There were no questions after the panel, but there was a heavy silence in the room. And then slowly, people got up and started making their way to the Israelis on the panel, and the ones who didn’t speak.
Something broke that night, because it’s not always about knowing what to say. Sometimes it’s just about knowing when to listen.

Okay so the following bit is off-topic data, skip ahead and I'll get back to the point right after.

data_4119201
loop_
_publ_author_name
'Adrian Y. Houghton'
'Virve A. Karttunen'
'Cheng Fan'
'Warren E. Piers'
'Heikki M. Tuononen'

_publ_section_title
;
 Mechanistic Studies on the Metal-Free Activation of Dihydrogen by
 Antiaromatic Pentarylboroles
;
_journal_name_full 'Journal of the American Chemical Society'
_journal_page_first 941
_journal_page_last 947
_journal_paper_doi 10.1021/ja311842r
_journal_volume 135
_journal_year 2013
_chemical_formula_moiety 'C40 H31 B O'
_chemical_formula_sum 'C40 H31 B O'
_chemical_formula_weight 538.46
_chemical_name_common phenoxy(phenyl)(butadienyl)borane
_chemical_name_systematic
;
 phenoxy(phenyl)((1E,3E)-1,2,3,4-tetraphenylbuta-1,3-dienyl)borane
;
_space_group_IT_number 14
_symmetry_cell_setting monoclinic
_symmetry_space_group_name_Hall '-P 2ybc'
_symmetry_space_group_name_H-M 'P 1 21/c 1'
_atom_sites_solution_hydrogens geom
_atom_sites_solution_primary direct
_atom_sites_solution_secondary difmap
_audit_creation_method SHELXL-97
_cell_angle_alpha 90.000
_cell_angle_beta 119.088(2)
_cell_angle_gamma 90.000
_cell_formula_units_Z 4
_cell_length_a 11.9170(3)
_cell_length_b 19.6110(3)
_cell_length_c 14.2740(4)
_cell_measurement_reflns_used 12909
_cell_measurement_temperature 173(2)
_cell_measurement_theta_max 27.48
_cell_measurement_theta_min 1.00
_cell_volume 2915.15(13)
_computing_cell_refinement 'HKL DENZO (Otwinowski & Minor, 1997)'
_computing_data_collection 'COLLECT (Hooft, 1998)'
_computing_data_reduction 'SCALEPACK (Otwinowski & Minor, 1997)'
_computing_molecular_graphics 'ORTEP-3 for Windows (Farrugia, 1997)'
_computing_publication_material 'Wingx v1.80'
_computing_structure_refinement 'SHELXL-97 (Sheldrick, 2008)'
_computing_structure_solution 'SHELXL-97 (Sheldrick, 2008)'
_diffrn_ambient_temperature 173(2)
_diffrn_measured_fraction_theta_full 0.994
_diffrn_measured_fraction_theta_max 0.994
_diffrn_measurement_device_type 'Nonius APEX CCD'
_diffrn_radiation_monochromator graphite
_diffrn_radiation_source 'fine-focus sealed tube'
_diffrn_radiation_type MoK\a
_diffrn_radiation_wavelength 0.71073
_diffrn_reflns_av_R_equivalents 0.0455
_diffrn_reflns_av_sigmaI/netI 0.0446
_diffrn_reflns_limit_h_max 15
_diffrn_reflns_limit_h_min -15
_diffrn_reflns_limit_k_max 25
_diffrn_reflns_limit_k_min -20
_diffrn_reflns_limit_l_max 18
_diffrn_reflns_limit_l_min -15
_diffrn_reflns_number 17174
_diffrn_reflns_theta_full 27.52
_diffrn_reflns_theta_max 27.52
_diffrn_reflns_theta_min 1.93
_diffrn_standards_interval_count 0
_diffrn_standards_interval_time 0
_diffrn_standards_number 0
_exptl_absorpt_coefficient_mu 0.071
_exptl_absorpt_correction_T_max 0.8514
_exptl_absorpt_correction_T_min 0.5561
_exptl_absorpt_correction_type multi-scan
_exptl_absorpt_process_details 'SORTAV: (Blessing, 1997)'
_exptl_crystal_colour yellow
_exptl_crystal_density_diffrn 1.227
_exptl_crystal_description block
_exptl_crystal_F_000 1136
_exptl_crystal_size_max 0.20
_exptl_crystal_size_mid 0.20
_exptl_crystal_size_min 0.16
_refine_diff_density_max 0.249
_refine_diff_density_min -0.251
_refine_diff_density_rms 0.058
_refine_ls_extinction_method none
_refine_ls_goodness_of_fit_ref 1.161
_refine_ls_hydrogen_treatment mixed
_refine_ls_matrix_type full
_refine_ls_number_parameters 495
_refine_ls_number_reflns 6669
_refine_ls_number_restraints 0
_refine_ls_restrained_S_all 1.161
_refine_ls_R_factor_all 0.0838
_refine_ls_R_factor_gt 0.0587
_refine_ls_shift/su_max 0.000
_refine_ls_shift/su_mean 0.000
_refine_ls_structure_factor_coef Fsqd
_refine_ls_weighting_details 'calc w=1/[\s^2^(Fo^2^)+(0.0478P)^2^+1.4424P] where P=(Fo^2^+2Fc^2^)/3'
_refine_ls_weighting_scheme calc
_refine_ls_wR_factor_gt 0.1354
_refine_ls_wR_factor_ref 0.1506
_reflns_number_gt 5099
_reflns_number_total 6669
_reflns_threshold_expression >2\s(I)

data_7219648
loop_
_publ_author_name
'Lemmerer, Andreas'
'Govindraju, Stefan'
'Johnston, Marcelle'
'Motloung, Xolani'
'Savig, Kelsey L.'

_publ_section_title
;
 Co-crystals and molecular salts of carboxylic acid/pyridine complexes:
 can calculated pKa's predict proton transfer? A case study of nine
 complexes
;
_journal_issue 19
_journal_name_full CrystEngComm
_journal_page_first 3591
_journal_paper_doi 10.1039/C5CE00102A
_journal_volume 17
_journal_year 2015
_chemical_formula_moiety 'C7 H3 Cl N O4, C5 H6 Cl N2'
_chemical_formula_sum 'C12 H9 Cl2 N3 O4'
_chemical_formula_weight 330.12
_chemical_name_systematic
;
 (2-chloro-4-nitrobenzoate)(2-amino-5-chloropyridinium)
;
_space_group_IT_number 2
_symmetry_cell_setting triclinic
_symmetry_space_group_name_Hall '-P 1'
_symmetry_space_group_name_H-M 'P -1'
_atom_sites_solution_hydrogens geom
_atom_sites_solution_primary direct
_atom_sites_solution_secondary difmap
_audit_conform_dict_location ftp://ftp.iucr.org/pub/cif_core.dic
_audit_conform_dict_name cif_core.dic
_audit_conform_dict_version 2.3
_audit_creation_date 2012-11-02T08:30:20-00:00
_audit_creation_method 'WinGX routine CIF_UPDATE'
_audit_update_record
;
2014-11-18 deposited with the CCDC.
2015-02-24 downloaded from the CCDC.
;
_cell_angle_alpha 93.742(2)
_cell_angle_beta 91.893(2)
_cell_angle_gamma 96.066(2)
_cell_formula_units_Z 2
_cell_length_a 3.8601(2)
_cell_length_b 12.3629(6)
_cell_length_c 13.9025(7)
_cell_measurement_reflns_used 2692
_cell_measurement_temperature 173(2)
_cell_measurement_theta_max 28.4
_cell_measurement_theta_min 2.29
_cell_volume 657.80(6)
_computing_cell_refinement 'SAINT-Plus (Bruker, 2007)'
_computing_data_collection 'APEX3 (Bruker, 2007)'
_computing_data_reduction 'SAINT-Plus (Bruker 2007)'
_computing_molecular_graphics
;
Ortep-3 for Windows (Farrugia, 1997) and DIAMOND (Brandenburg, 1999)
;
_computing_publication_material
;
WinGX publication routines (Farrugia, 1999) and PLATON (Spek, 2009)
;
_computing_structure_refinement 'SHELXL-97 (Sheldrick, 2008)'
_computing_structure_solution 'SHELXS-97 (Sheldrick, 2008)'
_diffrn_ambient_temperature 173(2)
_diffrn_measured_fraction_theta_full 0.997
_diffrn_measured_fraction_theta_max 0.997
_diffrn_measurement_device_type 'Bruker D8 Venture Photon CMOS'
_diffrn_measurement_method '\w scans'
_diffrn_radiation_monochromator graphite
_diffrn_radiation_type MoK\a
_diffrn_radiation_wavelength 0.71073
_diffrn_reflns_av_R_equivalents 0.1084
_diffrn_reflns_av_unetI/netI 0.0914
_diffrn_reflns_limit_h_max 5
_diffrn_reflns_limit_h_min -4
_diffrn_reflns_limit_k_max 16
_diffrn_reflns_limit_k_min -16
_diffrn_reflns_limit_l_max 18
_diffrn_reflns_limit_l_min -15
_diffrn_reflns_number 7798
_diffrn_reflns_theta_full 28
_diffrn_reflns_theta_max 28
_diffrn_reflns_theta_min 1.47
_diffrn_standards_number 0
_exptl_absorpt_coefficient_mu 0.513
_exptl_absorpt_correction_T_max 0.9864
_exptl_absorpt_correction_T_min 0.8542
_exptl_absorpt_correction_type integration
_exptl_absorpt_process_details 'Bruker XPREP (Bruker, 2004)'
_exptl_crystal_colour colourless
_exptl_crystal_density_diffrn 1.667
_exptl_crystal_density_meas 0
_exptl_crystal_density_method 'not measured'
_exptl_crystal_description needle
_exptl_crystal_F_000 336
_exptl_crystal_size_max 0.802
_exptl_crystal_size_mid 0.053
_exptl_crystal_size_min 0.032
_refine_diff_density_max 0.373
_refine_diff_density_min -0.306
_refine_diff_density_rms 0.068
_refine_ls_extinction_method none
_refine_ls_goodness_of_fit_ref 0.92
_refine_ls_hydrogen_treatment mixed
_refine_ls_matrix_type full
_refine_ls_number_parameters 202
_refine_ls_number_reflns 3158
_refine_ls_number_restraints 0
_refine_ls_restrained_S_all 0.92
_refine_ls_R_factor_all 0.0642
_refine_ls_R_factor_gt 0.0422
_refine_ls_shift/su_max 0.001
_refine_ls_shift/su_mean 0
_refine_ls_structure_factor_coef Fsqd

Natalie comes to the iCenter from The PJ Library®, where she created and led the book and manuscript selection process over the last 5 years. Prior to that, Natalie was the founder of Sippurim: Israel Books for Kids, a nonprofit aimed at developing new books for American children that take place in Israel. While Natalie claims that everything she knows in life she learned as a result of reading children’s books, she does understand that there are many ways to educate and inspire connections. Natalie has a BA from McGill University in Montreal and a Journalism degree from the University of King’s College in Halifax.